I’m not sure why, but over the years I have had numerous Algebra students (grades 8, 9 & 10) who came to class unable to identify points on a plane, or even identify the x and y-axis. This deficit in their math knowledge meant they had no idea how to identify ordered pairs and made slope nearly impossible for them to understand. The first time I had students who had a hard time remembering which axis was x and which was y, I printed out worksheets that had 20+ problems and had the students identify various ordered pairs. It took FOREVER for students to complete those worksheets, and at the end of the day I didn’t notice a difference in comprehension.

The following year when slope came up I devised a better plan for helping those who had problems. The day before we began slope became “Identifying Ordered Pairs Day” (IOPD). Having the review day made a HUGE difference in how quickly my students’ grasped slope so I thought I’d take a few minutes to write up what we did on “identifying ordered pairs day” in case anyone out there needs ideas.

Side note: Anyone else have middle/high school students struggling with ordered pairs???

When I was coming up with ideas on what to do on IOPD I spent a lot of time trying to think of things that would really engage students. In the end I decided that I needed students to be up out of their seats, so on “IOPD” I move ALL of the desks in the classroom to the sides, leaving a ton of space in the middle. In the space, I create a large coordinate plane. As large as it can possibly be! My favorite thing to use is masking tape! When it’s nice outside, sidewalk chalk does the trick too!

When students walk in we begin our identifying ordered pairs review day by lining up. First, all students’ line up on the x-axis. Then the y. Then the x, etc. Once they’ve done it a few times, they seem to remember which is which. Next, I have students take turns going to various x and y intercepts. I hold up a sign that will say something like (2,0) or (0,-4), and students take turns going to that specific coordinate. Once we get past that, I break students up into 4 groups (one group per quadrant) and hand out a set of 8-10 coordinates for each group. I then set a time for 5minutes and each group takes turns finding where each coordinate is. When time runs out group rotates until everyone has visited every set. I have been known to create 5-6 smaller coordinate planes instead of one large one, so that each group can have their own small one to work with instead of sharing the bigger one. Also, My more advanced classes walk around with graphing paper and have to identify coordinates on the paper as well as on the floor.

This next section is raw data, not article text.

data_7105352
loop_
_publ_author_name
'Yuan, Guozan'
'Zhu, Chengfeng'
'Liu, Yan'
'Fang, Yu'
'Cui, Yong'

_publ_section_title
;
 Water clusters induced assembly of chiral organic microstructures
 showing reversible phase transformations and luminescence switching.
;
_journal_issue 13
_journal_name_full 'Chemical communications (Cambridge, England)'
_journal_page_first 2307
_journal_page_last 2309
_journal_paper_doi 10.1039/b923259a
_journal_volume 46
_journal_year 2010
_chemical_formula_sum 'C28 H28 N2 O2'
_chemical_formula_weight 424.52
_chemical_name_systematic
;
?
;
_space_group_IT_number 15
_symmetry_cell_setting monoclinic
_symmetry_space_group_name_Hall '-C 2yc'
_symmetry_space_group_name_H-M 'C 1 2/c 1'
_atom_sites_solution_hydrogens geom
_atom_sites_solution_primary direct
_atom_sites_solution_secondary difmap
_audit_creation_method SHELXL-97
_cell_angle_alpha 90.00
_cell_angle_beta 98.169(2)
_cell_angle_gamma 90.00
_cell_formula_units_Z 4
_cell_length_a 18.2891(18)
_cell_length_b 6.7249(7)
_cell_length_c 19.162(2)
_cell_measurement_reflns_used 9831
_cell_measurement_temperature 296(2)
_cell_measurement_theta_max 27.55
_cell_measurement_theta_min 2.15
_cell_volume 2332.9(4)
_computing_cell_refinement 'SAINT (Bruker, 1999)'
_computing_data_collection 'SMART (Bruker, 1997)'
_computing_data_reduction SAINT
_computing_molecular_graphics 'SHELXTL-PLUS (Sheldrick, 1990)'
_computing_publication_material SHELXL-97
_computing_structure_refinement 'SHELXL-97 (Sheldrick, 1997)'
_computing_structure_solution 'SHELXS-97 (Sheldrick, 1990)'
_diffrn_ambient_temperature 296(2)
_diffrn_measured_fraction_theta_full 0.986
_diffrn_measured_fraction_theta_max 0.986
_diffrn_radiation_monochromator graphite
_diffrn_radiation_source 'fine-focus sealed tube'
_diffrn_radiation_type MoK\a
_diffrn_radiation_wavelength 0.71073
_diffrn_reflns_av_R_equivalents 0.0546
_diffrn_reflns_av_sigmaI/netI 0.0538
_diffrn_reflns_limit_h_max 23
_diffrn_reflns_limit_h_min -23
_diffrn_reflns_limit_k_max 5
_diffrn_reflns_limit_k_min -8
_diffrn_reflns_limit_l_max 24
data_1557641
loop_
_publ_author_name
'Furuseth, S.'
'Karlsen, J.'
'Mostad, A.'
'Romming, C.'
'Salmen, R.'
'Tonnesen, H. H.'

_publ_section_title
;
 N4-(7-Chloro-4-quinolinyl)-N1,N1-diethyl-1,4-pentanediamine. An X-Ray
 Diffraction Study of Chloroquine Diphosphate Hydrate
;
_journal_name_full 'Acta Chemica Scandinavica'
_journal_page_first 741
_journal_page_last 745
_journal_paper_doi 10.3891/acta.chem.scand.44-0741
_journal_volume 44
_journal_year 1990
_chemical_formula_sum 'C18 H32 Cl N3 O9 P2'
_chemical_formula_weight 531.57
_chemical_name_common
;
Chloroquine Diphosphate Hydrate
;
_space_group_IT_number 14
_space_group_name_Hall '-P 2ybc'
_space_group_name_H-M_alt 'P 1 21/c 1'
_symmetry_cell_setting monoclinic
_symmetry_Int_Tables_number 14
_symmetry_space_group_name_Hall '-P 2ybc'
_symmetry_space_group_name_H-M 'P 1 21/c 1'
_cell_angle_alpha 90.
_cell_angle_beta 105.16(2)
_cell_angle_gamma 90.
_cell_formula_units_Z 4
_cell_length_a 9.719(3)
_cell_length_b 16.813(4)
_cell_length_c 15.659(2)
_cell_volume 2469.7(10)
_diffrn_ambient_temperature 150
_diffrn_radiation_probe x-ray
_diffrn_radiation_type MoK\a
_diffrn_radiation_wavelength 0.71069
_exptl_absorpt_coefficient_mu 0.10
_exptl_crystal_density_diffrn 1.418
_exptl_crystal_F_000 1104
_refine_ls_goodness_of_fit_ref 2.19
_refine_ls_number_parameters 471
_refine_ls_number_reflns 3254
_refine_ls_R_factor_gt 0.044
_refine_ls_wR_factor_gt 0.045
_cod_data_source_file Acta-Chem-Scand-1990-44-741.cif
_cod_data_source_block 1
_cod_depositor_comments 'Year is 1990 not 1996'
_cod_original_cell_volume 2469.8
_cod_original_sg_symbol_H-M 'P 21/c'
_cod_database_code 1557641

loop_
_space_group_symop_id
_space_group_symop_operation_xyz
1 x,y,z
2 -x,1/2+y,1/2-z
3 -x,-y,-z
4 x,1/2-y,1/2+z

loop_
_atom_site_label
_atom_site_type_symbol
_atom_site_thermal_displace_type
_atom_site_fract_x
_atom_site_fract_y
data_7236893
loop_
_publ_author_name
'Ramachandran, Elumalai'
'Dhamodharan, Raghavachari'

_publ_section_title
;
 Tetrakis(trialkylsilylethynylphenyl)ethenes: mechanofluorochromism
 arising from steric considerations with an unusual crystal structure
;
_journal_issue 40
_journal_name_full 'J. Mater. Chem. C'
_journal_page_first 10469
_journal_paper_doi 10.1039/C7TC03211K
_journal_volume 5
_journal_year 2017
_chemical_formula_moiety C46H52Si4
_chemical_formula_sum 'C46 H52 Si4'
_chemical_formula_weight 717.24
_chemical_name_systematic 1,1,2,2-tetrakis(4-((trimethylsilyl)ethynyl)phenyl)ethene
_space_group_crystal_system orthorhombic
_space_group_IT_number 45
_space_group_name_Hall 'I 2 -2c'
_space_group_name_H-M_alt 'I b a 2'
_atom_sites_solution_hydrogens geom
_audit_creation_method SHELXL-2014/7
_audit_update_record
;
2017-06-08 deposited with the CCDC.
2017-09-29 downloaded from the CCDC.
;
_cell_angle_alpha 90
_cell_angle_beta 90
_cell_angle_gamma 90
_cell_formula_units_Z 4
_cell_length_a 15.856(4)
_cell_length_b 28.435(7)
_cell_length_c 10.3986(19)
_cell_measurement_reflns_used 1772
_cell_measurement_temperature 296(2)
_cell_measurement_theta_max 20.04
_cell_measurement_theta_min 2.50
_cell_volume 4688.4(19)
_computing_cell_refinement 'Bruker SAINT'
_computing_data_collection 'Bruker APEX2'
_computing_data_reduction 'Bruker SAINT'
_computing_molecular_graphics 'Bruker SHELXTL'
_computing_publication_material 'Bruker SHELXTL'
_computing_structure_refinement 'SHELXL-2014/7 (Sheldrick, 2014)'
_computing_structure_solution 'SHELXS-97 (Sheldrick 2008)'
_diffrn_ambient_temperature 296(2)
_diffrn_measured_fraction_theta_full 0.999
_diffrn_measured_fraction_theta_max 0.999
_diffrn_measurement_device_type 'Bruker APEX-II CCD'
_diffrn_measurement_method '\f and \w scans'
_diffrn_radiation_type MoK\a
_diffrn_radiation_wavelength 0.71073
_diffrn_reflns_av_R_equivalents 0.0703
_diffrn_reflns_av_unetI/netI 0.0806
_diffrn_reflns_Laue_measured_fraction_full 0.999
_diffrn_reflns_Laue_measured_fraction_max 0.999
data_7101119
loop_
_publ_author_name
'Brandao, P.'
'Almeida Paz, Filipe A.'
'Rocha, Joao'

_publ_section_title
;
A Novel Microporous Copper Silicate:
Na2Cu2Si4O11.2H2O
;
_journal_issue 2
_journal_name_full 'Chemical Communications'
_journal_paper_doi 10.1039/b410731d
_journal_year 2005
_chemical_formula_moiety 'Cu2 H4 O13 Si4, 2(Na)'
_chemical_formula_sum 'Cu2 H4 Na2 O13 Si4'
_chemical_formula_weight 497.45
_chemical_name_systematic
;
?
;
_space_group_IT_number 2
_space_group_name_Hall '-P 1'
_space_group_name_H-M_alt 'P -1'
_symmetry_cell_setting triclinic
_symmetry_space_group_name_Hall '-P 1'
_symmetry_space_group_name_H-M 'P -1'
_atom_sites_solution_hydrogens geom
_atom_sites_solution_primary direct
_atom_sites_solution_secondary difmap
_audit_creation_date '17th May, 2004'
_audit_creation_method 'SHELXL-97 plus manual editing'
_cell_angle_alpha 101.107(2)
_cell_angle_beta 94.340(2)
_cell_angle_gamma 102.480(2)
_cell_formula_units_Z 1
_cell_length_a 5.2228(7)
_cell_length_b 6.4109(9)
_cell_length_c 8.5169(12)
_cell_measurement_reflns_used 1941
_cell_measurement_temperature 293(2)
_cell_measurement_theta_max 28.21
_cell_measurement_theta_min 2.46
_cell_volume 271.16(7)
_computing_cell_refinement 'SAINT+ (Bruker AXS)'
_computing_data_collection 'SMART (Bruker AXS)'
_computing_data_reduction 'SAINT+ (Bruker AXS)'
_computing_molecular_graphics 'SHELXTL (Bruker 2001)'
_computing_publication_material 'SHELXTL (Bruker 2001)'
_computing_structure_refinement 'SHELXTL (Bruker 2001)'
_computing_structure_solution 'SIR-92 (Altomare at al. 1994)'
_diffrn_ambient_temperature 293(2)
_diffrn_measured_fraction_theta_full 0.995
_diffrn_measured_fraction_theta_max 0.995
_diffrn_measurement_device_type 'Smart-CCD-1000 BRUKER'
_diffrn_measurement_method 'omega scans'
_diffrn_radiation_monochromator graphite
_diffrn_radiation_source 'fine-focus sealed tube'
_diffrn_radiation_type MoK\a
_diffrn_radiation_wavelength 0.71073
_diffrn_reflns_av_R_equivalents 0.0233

All in all, reviewing this information helps tons! It has been totally worth taking a class period to review. When we begin slope the day after IOPD even my weakest math students do well! When introducing the counting method, I remind them of the activity where they walked to individual points and tell them to imagine walking from point A to point B along the grid lines.

Do you have any tricks for teaching students to plot points, identify ordered pairs, or recognize the x and y axis on a coordinate plane? Let me know in the comment section below :)

Awesome Glitter Clip Art Comes From: Glitter Meets Glue

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